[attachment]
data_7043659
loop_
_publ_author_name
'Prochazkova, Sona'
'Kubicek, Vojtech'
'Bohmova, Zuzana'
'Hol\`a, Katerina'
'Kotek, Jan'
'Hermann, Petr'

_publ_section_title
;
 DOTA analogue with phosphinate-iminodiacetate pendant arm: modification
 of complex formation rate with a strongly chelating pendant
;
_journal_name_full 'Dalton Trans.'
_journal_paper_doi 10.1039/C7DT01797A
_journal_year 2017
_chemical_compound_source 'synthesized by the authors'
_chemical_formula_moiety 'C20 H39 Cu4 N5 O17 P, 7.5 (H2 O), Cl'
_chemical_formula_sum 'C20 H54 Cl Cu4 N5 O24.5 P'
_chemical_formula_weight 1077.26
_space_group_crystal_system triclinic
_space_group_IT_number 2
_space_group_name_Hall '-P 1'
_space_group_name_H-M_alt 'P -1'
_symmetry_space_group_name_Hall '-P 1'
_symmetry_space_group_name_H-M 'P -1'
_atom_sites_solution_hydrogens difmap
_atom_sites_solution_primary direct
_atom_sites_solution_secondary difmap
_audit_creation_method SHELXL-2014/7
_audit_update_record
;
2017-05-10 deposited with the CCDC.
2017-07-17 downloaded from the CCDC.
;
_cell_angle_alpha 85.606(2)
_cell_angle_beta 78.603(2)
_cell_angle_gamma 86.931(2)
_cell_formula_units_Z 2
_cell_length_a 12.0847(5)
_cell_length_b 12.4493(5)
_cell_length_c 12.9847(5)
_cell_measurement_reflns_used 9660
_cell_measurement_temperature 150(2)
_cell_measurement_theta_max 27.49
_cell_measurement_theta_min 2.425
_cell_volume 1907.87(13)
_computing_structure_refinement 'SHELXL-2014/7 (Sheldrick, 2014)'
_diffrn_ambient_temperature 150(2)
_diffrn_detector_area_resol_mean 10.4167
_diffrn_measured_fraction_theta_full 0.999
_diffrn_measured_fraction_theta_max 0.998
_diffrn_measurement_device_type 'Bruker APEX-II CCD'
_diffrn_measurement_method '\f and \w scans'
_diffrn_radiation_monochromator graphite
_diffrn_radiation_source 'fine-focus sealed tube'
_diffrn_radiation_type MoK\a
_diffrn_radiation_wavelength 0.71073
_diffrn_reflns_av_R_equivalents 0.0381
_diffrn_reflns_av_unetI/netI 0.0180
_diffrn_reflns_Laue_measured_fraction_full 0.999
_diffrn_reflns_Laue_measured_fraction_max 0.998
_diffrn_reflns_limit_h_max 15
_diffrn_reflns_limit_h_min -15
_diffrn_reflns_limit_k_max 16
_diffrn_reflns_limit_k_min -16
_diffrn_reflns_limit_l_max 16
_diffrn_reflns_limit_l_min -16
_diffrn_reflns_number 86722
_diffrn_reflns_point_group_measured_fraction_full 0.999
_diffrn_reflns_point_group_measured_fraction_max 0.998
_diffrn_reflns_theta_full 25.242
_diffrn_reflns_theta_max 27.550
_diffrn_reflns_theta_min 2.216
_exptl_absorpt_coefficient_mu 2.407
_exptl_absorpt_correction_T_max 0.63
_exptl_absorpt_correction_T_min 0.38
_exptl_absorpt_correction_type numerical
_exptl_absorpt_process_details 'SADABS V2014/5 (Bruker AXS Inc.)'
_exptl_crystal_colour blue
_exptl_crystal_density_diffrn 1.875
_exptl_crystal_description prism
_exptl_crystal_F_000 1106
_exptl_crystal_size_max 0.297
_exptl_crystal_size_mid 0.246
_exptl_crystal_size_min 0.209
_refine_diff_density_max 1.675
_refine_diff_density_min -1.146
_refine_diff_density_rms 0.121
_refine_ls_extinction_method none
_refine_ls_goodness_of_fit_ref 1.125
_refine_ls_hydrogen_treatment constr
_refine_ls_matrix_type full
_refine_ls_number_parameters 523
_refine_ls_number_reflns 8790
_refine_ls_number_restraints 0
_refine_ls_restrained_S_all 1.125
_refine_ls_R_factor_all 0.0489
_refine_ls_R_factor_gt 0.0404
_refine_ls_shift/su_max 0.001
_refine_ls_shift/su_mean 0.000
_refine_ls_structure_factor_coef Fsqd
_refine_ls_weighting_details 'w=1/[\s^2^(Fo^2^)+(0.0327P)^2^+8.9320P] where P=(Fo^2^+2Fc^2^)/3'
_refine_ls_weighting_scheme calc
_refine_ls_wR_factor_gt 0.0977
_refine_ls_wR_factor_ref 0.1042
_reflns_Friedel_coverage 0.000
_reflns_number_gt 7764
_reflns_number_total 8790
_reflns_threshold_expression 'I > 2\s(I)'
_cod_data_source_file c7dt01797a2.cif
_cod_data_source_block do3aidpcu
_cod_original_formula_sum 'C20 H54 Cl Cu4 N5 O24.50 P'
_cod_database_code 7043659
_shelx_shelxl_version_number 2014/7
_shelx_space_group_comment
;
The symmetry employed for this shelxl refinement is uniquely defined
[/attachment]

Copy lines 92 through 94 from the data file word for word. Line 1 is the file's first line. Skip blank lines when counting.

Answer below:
_refine_ls_goodness_of_fit_ref 1.125
_refine_ls_hydrogen_treatment constr
_refine_ls_matrix_type full